Rivers’ and George’s proposal was read by the right people. Five days after President Joe Biden’s inauguration, the new administration committed to creating a National Center for Epidemic Forecasting and Outbreak Analytics. In March, they designated $500 million in funding for it as part of the American Rescue Plan Act.
Here’s where the coming US agency and the hoped-for international effort dovetail: Their successes will hinge on data: more abundant data, more granular data, just more. In the mid-20th century, the inaccuracy of weather forecasting was the butt of late-night TV jokes. What made it a reliable endeavor was deploying data-collection devices—satellites, Doppler radar, weather balloons, automated surface-observing systems—and achieving the supercomputer processing power and graphical systems to understand and represent the results.
The data-collection devices that could help us scan the horizon for pandemics already exist. (You might be reading this on one.) Mobility data, purchase records, search terms, the words you use in tweets—all represent information that can fuel predictive tools. Public health doesn’t yet do a good job of accessing that data, collating it, and analyzing it. The channels for getting to it haven’t been carved out even in rich countries. In the Global South, the problem is worse.
“There’s so much heterogeneity in the underlying capabilities of various countries and places,” Rivers says. Obtaining that data to help a country ring alarm bells, let alone contribute to global forecasting, “might even be a matter of moving from paper reporting to digital reporting,” she adds. “It’s hard to see how you can skip to the end and have an advanced radar system without first attending to those basic pieces, when each of those pieces in each jurisdiction is a big undertaking.”
Take test results, for instance. It would be desirable to plug in the results of any diagnostic tests done during health care visits, to sort out whether a wave of respiratory infections is being caused by a common virus or a new strain. But so many people lack access to health care that diagnostic data might have limited predictive power. On the other hand, most people use sewage systems—where they exist—and wastewater sampling can detect pathogens without intruding on individual privacy or forcing the construction of interoperable record systems.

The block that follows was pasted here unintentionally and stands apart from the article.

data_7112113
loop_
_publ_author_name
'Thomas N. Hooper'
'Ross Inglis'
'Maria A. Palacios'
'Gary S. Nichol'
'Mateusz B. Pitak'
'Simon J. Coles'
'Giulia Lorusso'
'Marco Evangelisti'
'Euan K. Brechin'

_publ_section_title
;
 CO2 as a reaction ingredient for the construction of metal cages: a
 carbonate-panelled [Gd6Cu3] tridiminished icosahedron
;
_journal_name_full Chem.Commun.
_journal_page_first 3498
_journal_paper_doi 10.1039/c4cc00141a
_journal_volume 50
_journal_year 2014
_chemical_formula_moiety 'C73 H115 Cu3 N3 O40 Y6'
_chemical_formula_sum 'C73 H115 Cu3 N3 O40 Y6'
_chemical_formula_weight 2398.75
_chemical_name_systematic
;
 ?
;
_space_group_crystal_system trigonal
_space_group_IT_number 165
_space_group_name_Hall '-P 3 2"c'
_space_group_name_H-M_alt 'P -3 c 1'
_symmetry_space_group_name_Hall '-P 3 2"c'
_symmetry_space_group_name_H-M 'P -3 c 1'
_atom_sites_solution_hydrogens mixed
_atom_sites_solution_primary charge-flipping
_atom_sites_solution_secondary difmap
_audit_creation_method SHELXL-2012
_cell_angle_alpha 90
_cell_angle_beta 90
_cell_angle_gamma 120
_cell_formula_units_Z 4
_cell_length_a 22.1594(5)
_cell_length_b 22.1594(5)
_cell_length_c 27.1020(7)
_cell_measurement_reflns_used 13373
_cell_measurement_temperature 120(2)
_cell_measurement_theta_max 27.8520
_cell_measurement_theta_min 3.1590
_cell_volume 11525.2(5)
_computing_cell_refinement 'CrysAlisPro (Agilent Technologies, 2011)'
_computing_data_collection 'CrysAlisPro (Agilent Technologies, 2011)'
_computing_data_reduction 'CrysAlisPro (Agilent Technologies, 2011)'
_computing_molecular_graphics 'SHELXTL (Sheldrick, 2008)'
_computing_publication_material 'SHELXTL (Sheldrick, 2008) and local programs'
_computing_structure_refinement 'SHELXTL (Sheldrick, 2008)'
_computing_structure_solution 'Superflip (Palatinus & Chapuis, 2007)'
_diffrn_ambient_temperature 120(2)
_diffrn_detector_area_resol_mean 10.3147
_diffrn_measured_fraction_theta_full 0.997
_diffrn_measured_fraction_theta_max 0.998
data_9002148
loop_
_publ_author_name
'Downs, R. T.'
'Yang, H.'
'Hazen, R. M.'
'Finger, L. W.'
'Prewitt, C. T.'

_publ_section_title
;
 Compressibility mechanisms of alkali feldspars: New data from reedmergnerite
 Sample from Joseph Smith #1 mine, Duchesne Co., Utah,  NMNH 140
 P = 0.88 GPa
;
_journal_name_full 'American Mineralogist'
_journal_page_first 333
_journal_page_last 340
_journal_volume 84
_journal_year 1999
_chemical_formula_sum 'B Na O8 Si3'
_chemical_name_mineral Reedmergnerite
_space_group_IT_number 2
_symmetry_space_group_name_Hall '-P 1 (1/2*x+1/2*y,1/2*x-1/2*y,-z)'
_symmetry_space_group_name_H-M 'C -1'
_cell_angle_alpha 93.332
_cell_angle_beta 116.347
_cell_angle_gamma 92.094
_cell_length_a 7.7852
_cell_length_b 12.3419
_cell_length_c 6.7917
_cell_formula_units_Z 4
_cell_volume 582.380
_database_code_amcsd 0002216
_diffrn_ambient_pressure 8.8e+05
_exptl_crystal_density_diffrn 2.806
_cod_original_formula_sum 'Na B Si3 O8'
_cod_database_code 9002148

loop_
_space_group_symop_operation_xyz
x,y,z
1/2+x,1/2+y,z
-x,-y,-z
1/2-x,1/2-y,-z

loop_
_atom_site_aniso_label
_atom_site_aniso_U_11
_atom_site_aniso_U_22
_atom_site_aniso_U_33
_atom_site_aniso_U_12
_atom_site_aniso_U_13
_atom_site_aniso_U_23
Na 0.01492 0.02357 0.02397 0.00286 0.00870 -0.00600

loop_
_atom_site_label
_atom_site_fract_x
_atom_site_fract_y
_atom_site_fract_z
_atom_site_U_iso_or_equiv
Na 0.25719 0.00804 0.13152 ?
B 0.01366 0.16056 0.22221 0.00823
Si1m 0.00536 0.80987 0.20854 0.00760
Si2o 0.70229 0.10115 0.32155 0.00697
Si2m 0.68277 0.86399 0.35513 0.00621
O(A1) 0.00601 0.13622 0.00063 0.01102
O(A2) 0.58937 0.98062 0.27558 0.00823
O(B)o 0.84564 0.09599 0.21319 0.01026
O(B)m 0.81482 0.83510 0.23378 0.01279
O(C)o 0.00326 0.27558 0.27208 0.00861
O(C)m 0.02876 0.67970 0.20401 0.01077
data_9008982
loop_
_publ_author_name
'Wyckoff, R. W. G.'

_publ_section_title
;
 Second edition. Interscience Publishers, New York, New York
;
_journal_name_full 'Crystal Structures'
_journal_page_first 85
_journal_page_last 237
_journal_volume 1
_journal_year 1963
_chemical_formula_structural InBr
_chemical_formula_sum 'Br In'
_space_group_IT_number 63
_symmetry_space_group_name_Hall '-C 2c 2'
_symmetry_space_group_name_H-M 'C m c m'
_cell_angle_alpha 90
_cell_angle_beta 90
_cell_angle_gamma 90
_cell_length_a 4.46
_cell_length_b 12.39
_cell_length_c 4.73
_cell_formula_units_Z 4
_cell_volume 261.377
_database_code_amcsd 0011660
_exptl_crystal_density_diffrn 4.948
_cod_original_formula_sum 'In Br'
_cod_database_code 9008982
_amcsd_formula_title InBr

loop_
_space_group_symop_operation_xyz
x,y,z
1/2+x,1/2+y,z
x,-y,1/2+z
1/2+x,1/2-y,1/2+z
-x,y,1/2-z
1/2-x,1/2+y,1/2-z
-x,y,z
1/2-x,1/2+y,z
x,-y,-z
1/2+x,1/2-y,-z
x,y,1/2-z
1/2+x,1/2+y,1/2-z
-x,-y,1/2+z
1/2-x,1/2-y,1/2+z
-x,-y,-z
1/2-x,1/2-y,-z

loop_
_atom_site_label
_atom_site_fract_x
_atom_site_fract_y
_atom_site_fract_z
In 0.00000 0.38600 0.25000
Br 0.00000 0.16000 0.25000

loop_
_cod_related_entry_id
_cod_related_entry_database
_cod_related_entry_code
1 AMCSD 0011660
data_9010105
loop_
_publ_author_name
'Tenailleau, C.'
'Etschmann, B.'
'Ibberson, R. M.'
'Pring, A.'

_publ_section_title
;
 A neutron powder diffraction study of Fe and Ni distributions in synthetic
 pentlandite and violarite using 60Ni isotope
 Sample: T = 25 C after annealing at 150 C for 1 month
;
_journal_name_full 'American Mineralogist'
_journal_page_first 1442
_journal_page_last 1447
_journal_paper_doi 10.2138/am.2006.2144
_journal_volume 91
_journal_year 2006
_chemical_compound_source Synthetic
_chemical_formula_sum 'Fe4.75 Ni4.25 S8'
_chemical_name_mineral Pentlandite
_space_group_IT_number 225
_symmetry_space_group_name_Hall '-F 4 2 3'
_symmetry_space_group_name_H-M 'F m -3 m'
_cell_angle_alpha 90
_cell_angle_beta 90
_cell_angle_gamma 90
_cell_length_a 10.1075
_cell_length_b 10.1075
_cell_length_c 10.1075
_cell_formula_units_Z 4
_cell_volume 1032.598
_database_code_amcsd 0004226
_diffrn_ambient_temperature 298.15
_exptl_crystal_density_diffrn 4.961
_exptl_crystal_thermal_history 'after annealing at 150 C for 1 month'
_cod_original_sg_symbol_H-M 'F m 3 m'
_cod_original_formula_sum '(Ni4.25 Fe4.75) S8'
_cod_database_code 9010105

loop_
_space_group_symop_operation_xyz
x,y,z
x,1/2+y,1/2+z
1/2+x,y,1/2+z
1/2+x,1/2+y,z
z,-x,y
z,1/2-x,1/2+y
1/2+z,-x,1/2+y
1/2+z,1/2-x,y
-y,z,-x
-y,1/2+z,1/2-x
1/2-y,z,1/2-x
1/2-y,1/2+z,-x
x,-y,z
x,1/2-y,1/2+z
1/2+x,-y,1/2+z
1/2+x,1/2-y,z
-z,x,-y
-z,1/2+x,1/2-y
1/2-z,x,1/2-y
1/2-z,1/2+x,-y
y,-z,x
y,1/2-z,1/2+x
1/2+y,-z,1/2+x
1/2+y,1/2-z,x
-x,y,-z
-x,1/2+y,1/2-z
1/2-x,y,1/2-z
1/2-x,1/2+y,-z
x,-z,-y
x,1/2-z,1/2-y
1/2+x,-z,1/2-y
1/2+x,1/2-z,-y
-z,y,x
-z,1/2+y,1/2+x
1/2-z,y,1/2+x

Animal data is another gap. Structures already exist for reporting cases of human disease and wildlife and livestock diseases, but they are separate, run by different United Nations agencies. Reports in one system won’t ring an alarm bell in another—an oversight, since so many emerging diseases are zoonotic, beginning in animals and then leaping to humans.
That revelation two weeks ago that a coronavirus carried by cats and dogs had been found in old throat swabs from people proves the point. It came to light belatedly, because of an academic project. These detections did not get reported through a notification system, and there is no indication that anyone has set up anything new to track the virus. “We don’t have systems now that could go keep an eye on canine coronaviruses,” Carlson says. “We know that this is a virus that can recombine in such a way that it can transmit to humans. We’ve seen it do it, in a really limited way. We know that is a potential threat to health security. But there is no global monitoring.”
The final question a pandemic radar will face is this: Who benefits? The colonialist model of resource extraction—take a commodity from the Global South, use it to benefit the Global North—has tripped up disease surveillance before. In 2007, in the midst of worldwide concern over the spread of H5N1 avian flu, Indonesia stopped sending viruses collected within its borders into the WHO’s flu surveillance network. The WHO scolded the nation, saying it was endangering the world. The government of Indonesia—which, at the time, had experienced more bird flu deaths than any other country—responded that this was its only possible leverage against inequity. If affluent countries used Indonesian viruses to develop a bird-flu vaccine, Indonesia wanted guaranteed, inexpensive access—to not have to compete to buy a product that would not have existed without its help.